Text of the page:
Numerous academic studies have shown that similarity plays a role in how people form friendships. It also increasingly dictates how they choose a financial advisor.
“Finding friends that are similar and share one’s beliefs and values has many advantages. It can provide protection from contradictory information and influence; this manages and stabilizes the self...Similar friends can also help construct or bolster a sense of self and identity by offering social comparison, feedback, and social identity,” professors from Wellesley College, the University of Kansas and Vanderbilt University, wrote in a 2015 paper
“It is therefore not surprising that seeking similar others is a dominant strategy for friendship formation.”
It also plays a clear, growing role in how investors choose a financial advisor.
Seventy-five percent of investors say they discuss politics with their financial professionals, and 57% believe it is important that they align on political views. The importance of that alignment is so significant that 44% say they would switch financial professionals if they did not align on political views, according to a survey of 872 investors by Hartford Funds Management Group.
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“That's something that 10 years ago, or 15, 16 years ago, it didn’t seem to be as big of a deal. The advisors kind of knew their role and the client didn’t really bring politics into it at the time,” John Diehl, senior vice president of Applied Insights at Hartford Funds, told RIA Intel.
As a result, the days of advisors only discussing politics when asked — and declining to share their own opinions or falsely toe the line — are gone.
“To me, this looks like it's getting much more personal for advisors,” said Diehl, who has worked in the industry for more than three decades.
The change is present across generations but political similarity is especially important to younger ones. The Hartford Funds survey found that 91% of millennials and others said aligning on political views with their financial professional is very or somewhat important, compared to 48% of older generations. The vast majority of younger investors (83%) have discussed politics with their advisor and 68% would consider a new one if they did not agree. Meanwhile, only 38% of older investors reported discussing politics with their advisor and 27% said they would consider switching if they didn’t align.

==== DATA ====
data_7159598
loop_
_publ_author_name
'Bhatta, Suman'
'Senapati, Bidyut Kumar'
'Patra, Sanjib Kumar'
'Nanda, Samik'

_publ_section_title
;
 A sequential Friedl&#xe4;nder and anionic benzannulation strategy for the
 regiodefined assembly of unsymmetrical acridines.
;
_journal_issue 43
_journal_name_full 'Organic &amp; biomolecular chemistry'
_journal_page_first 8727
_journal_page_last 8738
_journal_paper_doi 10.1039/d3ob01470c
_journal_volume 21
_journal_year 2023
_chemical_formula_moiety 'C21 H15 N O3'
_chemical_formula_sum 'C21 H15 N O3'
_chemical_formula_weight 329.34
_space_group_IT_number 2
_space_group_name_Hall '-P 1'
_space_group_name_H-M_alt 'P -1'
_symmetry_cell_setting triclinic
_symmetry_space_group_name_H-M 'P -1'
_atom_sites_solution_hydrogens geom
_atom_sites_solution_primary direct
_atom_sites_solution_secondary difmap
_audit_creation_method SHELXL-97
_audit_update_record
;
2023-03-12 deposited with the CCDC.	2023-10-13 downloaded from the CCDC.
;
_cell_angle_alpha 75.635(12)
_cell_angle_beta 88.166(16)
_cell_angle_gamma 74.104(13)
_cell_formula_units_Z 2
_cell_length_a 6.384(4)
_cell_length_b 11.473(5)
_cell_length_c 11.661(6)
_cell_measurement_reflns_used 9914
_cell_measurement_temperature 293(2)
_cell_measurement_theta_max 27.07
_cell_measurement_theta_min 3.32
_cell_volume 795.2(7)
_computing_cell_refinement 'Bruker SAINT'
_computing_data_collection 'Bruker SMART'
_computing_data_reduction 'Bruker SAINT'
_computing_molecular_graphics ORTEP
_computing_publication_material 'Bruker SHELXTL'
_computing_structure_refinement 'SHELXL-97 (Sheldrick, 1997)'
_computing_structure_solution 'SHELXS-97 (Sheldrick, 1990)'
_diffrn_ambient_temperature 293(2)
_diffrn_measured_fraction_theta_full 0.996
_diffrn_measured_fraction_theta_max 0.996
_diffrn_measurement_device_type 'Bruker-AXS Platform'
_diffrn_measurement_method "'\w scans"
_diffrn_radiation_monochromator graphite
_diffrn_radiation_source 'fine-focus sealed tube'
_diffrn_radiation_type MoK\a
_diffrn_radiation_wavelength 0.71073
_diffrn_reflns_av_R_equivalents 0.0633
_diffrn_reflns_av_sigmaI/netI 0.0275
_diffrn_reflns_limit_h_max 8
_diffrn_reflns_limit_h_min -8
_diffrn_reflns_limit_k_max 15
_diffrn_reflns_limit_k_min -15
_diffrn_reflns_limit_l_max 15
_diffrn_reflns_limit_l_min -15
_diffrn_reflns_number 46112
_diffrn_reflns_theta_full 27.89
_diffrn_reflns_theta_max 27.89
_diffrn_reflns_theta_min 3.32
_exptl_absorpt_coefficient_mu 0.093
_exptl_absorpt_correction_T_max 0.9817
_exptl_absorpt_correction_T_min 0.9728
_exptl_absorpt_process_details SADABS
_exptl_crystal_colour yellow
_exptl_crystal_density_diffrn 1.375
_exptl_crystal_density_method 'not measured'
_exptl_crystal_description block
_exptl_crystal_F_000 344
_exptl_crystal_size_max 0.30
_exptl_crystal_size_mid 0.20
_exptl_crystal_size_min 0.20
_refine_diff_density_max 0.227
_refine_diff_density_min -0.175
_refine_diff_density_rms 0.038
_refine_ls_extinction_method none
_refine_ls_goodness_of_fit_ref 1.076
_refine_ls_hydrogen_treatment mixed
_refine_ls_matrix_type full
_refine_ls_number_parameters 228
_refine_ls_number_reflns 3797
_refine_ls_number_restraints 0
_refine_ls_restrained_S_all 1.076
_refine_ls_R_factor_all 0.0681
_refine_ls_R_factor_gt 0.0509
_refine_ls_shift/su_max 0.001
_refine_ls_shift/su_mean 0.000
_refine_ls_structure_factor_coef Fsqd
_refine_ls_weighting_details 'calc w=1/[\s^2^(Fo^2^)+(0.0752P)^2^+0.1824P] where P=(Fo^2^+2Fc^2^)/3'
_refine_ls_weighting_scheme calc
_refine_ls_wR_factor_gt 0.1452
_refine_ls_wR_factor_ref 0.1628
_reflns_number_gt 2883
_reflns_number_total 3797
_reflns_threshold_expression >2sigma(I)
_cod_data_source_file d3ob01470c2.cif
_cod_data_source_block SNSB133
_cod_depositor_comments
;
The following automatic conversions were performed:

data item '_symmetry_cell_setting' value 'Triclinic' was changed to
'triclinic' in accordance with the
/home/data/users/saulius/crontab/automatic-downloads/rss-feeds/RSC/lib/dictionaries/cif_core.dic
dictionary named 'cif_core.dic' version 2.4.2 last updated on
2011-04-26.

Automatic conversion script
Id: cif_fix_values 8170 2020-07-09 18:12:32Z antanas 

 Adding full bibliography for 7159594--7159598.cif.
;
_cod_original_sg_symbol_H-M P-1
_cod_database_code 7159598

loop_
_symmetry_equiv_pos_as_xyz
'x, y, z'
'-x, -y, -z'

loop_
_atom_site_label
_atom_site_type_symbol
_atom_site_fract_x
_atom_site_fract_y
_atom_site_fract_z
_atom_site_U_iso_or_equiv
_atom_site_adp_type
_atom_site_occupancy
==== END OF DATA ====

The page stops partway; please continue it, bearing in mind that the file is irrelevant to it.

Younger investors seeking that similarity are the clients of the future and fueling this trend, but Diehl cautioned against lumping everyone in a generation together. Wealth managers should be considering it, no matter who their clients are now or will be.
“I think it's a wakeup call for advisors. They need to do some homework on how they feel about sharing their own political views with clients and how they prepare for those conversations,” he said.
Wealth managers have always discussed markets and portfolios in the context of elections with clients (investors have historically over-calculated the impact
elections will have on markets). But campaigns are beginning earlier and information has never been more accessible or consumed. Now, politics is top-of-mind, all the time, and advisors can’t be caught flat-footed.
Diehl recommends that advisors start with themselves. “The first thing you need to do is sit down and think how you would feel if you were asked about our politics?” he said. A little preparation can help advisors be more empathetic to clients’ political views and avoid inadvertently offending them.
With thoughtful confidence in themselves, advisors can then start preparing for conversations about politics with individual clients and families. What an advisor might know already about a client, and the current status of the relationship, should dictate how to engage them on politics.
Well-navigated, a confrontation on politics isn’t necessarily a bad thing either. “I do think politico conversations do open a window for an advisor to learn about the client,” Diehl said. Why a client feels strongly about some issues can help mold their financial plan and their portfolio in a way previous conversations hadn’t fully realized.
Advisors reflecting on which clients might be Democrats, Republicans, or another party, might also want to consider what a conversation with clients about religion would be like.
Half of investors under the age of 50 say it is “extremely or very important that their financial advisor shares their religious values” and this notion was strongest with the millennial generation, defined in a 2019 survey as those ages 23-34, of which 63% said it was important.
Michael Thrasher (@Mike_Thrasher) is a reporter at RIA Intel based in New York City.
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